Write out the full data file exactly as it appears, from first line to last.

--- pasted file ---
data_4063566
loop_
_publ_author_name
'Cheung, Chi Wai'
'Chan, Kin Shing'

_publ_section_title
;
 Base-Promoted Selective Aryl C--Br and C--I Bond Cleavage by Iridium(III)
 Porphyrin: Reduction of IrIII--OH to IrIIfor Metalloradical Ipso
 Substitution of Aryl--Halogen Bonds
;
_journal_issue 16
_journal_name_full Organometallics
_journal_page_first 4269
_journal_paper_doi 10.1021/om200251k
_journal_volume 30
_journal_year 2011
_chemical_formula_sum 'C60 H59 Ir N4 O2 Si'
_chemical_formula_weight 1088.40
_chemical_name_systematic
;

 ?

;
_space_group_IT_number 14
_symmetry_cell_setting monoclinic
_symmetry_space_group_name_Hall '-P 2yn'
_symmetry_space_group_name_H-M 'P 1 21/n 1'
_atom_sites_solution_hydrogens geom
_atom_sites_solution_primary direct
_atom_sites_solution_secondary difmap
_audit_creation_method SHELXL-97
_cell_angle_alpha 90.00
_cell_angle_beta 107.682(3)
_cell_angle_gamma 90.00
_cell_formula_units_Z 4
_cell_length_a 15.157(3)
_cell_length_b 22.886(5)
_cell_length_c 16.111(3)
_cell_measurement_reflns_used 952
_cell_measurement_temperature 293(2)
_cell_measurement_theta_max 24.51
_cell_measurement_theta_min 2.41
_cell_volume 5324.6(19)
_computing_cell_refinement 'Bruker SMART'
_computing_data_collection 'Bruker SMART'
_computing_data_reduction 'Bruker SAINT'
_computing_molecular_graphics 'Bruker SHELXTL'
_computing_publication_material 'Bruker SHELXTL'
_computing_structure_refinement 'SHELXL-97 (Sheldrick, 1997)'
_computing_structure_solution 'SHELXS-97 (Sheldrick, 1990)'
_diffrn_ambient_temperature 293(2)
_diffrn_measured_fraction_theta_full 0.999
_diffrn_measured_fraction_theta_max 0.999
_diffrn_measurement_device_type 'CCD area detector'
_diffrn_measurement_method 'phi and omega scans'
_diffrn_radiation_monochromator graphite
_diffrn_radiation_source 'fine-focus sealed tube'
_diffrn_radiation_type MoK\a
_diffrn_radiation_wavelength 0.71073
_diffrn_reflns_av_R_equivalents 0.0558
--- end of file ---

data_4063566
loop_
_publ_author_name
'Cheung, Chi Wai'
'Chan, Kin Shing'

_publ_section_title
;
 Base-Promoted Selective Aryl C--Br and C--I Bond Cleavage by Iridium(III)
 Porphyrin: Reduction of IrIII--OH to IrIIfor Metalloradical Ipso
 Substitution of Aryl--Halogen Bonds
;
_journal_issue 16
_journal_name_full Organometallics
_journal_page_first 4269
_journal_paper_doi 10.1021/om200251k
_journal_volume 30
_journal_year 2011
_chemical_formula_sum 'C60 H59 Ir N4 O2 Si'
_chemical_formula_weight 1088.40
_chemical_name_systematic
;

 ?

;
_space_group_IT_number 14
_symmetry_cell_setting monoclinic
_symmetry_space_group_name_Hall '-P 2yn'
_symmetry_space_group_name_H-M 'P 1 21/n 1'
_atom_sites_solution_hydrogens geom
_atom_sites_solution_primary direct
_atom_sites_solution_secondary difmap
_audit_creation_method SHELXL-97
_cell_angle_alpha 90.00
_cell_angle_beta 107.682(3)
_cell_angle_gamma 90.00
_cell_formula_units_Z 4
_cell_length_a 15.157(3)
_cell_length_b 22.886(5)
_cell_length_c 16.111(3)
_cell_measurement_reflns_used 952
_cell_measurement_temperature 293(2)
_cell_measurement_theta_max 24.51
_cell_measurement_theta_min 2.41
_cell_volume 5324.6(19)
_computing_cell_refinement 'Bruker SMART'
_computing_data_collection 'Bruker SMART'
_computing_data_reduction 'Bruker SAINT'
_computing_molecular_graphics 'Bruker SHELXTL'
_computing_publication_material 'Bruker SHELXTL'
_computing_structure_refinement 'SHELXL-97 (Sheldrick, 1997)'
_computing_structure_solution 'SHELXS-97 (Sheldrick, 1990)'
_diffrn_ambient_temperature 293(2)
_diffrn_measured_fraction_theta_full 0.999
_diffrn_measured_fraction_theta_max 0.999
_diffrn_measurement_device_type 'CCD area detector'
_diffrn_measurement_method 'phi and omega scans'
_diffrn_radiation_monochromator graphite
_diffrn_radiation_source 'fine-focus sealed tube'
_diffrn_radiation_type MoK\a
_diffrn_radiation_wavelength 0.71073
_diffrn_reflns_av_R_equivalents 0.0558